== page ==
II.--EDUCATION IN HAWAII FOR 1896.
By Gen. Johx EATON. The Hawaiian reports of education are biennial. A census is taken once in sis years. These two reports coming the same year (1896) may well be considered together. They present an exceedingly interesting story of the education of the several races represented in these islands. Of the Archipelago known as the Sandwich Islands, or Hawaii, only eight, Ha-wai-i, Mau-i, O-a-hu, Kau-ai, Mo-lo-kai, La-nai, Ka-hoo-la-we, and Nii-hau, of the principal islands extending over 300 miles at the eastern end of the group are inhabited. These have a total approximate area of 7,000 square miles, or 4.480,000 acres; and a total population, according to the last census, of 109.020, and distributed as to sex and nationality as follows:
The marked disparity between the sexes will be noted. The total number of males, 72,517, in the country is nearly double the total number of females (36,503). It will be observed that next to the total of native Hawaiians, 31,019, is the total of the Japanese population, 24,191. It appears that the Japanese have recently come in with great rapidity, as many as 2,000 arriving in a month. The Chinese (nest in number to the Japanese) reached 21,616, making a total from Asia of 46,023, or nearly half (42 per cent) of the total, that is the Asiatics nearly equal in number all other nationalities.
The total increase during the six years which elapsed since the previous census is 19,030, or 21.1 per cent. The diminution of the native Hawaiian population, which has been long progressing, it appears, continues. In 1890 there were 31, 133 native Hawaiians; in 1896, 31,019, or a decrease of 9.9 per cent; from 1884 to 1890 the loss was reported at 13.09 per cent. This reduction in the per cent of nativo Hawaiian loss is in part accounted for by the greater care bestowed upon the younger generation, especially since the establishment of the Republic.
Turning to the legal school population, ages 6 to 15, inclusive, we find the following:
The nationality of teachers in all schools on the islands in 1896 is as follows:
68 Hawaiian Part Hawaiian
177 American British
6 French. Belgian
5 Dutch Portuguese
2 Japanese Chinese
The number of pupils in the independent or private schools is 3,464, and the number of teachers, 169 (male, 69; female, 100); the number of independent
During the two years covered by this report there were three Government schools, with a total of 39 pupils, taught in native Hawaiian. For the future it
appears that no schools will be taught in Hawaiian, and that all instruction at Government expense will be in English.
The school attendance in the islands in 1854 was 12,432; in 1878, it had run down to 6,232; as seen above, it has risen again to 12,616. In the last two years the increase has been specially rapid.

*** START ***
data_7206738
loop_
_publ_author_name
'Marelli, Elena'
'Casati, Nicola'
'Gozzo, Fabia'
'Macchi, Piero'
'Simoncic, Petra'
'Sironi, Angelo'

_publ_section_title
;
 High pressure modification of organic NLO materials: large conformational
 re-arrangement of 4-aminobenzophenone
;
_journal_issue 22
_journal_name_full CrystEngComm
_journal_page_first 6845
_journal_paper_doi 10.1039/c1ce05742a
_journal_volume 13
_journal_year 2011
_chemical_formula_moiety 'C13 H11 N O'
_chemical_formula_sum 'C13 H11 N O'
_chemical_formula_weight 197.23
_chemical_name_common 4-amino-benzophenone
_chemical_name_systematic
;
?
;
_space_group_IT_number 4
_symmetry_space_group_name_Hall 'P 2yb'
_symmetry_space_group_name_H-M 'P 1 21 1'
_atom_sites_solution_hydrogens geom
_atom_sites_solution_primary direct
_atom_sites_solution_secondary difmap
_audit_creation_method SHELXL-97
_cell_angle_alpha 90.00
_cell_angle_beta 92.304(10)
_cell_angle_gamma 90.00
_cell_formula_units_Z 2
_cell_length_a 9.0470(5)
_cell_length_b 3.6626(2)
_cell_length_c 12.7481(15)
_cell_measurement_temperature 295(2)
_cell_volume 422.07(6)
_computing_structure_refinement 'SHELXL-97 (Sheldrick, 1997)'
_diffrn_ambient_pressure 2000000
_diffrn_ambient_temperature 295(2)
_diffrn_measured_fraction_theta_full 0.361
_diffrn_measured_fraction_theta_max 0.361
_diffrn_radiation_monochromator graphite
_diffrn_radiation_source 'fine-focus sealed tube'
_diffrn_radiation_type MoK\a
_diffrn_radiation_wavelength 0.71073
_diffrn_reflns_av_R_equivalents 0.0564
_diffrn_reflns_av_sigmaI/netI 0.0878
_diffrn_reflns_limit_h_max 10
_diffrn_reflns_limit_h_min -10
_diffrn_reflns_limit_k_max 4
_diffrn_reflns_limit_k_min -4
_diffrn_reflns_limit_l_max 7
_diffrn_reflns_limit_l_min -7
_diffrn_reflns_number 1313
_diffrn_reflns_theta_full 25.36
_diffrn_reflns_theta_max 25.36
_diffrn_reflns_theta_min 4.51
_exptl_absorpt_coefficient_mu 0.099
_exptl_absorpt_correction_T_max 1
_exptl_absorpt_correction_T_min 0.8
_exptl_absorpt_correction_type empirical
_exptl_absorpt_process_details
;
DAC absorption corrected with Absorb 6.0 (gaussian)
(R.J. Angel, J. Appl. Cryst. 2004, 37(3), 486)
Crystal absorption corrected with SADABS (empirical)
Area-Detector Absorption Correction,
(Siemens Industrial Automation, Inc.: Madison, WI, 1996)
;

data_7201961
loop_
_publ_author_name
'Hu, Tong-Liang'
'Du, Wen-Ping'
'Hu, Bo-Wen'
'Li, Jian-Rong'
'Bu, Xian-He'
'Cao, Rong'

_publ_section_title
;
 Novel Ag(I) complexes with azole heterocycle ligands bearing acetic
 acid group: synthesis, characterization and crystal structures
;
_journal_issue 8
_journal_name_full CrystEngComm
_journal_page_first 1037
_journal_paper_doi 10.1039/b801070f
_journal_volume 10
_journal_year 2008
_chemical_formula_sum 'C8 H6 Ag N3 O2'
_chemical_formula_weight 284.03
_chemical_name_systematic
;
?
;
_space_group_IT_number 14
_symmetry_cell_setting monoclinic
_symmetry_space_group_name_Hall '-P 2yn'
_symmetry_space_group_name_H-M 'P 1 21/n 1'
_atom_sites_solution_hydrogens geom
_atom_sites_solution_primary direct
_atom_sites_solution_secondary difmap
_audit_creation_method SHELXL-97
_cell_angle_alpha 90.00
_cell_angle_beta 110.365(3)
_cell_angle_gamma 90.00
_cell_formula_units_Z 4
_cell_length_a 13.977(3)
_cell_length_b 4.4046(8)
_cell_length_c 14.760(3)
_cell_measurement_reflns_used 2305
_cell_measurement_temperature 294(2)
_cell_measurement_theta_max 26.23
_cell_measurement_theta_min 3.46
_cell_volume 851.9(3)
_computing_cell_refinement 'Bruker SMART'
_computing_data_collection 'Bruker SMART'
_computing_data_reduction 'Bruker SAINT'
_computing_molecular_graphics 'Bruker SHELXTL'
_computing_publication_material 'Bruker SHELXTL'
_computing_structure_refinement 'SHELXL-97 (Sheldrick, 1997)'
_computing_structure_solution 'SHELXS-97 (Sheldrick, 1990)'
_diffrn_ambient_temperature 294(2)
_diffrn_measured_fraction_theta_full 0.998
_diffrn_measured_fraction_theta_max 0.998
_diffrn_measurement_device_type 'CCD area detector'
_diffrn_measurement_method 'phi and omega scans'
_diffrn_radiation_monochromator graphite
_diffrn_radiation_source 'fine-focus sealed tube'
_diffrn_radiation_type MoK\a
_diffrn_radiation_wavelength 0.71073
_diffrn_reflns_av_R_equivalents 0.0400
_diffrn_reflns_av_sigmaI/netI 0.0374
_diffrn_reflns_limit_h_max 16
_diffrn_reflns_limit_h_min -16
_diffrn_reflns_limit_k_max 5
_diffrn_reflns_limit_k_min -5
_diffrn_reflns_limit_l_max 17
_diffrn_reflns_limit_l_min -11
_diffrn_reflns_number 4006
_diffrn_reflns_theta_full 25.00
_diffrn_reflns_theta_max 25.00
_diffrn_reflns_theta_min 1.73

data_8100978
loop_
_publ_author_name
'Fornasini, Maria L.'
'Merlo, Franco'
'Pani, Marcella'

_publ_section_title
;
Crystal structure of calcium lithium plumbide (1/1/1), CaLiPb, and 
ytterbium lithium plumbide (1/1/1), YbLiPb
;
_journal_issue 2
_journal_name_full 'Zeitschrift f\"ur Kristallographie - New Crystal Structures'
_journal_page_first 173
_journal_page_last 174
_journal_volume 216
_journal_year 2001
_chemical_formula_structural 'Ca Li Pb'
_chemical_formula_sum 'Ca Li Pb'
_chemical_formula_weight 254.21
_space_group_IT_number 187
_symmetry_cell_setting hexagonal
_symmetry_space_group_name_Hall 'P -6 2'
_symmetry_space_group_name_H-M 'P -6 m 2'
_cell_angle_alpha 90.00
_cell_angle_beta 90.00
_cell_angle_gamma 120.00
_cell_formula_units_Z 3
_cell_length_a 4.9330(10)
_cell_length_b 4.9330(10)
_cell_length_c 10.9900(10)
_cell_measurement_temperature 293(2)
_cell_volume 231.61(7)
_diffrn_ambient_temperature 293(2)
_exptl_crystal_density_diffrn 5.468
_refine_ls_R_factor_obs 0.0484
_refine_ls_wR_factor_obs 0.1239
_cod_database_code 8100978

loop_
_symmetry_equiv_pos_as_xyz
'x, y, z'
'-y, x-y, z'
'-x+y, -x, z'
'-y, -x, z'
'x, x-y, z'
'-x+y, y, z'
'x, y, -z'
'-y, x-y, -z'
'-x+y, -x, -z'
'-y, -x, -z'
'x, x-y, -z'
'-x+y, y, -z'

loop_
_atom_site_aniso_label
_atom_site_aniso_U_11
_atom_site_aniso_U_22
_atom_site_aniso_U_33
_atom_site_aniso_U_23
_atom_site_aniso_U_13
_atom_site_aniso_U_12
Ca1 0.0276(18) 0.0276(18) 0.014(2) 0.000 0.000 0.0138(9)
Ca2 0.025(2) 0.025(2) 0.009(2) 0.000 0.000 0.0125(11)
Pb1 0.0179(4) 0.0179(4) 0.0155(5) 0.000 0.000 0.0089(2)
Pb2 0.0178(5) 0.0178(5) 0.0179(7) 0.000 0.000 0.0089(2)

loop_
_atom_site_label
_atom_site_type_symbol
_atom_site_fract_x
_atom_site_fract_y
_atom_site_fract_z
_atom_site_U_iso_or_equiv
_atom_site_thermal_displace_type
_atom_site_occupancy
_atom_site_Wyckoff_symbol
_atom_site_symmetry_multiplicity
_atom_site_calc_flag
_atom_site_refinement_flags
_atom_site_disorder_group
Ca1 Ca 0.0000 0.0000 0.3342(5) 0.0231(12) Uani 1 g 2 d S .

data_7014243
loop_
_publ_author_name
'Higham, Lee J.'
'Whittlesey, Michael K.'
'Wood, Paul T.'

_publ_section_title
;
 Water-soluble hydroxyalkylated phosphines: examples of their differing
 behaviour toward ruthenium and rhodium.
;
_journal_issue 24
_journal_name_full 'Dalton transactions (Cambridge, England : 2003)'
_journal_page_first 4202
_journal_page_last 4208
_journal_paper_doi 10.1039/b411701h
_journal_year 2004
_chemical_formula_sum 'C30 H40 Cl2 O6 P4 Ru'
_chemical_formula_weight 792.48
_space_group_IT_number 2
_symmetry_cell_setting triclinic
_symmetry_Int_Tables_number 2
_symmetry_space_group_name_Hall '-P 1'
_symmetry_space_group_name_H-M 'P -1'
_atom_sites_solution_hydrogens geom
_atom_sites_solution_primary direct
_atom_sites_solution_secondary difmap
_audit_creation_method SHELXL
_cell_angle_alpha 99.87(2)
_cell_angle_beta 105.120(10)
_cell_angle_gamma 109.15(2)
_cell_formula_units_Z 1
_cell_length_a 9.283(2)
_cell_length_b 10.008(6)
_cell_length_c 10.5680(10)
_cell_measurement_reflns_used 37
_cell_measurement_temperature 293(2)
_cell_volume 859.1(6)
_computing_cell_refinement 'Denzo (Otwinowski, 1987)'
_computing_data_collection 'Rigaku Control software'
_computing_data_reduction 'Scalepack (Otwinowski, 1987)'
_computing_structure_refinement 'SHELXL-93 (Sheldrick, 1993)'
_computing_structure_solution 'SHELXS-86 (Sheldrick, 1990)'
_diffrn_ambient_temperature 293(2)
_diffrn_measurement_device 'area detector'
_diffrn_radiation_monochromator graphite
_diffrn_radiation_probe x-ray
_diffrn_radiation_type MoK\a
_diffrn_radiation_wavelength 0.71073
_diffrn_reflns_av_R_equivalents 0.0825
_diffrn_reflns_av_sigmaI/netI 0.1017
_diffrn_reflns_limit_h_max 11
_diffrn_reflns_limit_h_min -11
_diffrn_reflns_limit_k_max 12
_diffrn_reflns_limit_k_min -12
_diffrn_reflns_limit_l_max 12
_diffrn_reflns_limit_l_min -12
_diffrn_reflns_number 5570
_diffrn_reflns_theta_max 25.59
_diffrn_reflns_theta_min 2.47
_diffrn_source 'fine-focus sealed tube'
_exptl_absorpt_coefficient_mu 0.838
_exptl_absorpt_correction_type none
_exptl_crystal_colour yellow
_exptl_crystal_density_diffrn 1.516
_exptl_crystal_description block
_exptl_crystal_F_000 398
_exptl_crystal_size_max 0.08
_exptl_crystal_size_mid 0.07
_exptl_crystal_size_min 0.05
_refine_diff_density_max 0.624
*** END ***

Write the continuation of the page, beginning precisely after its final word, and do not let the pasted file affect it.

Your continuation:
The attendance of pupils in Government schools is as follows: Hawaii....
2,740 Maui and Lanai
3,027 Kauai and Niihau
The attendance in independent or private schools, by islands, is as follows: Hawaii..
614 Maui and Lanai
438 Molokai Oahu.
2, 185 Kauai and Niihau.
86.4 88.9 86.4 88.3 90.7
The average for the whole group is 88,2 per cent. Honolulu has an average attendance of 88.6 per cent. The report adds the remark: “New York has an average of 76 per cent; Columbus, Ohio, 80 per cent; San Francisco, 67 per cent; Los Angeles, which, because of its enrollment of 12,191, is practically the same as ours, has 73 per cent. If the comparison is made with the States instead of the cities the percentage of the Hawaiian group shows still more favorably. The State of New York has an average school attendance of 64 per cent, Ohio, of 72 per cent, and California 76 per cent. To enforce this attendance the board employs fifty truant officers, and it is very evident that the money spent in this direction has been well expended."
The need of increased school accommodations is emphasized. “ In Honolulu every school is overflowing, and there are yet children who might be brought into school if we only had rooin for them."
The course of study resembles very much the courses in the several States of our Union. Sewing is taught the girls according to a carefully prepared plan of work. Nine establishments have been equipped for the manual training of boys. A young lady, native of the islands, educated at Pratt Institute, Brooklyn, N. Y., teaches drawing. More than half of the pupils are instructed in music. Under the inspiration of Mrs. S. B. Cooper, of the Golden Gate Free Kindergarten Association, of San Francisco, a free kindergarten school was opened in Honolulu in March, 1894. Since then considerable progress has been made. A training class has been organized, and it is believed that the system is well grounded.
Night-school work is favorably reported.
A regular normal class has been attached to the high school. Of its members, 8 are part Hawaiians, 8 Americans, 3 are British, 1 Hawaiian, and 1 Spanish.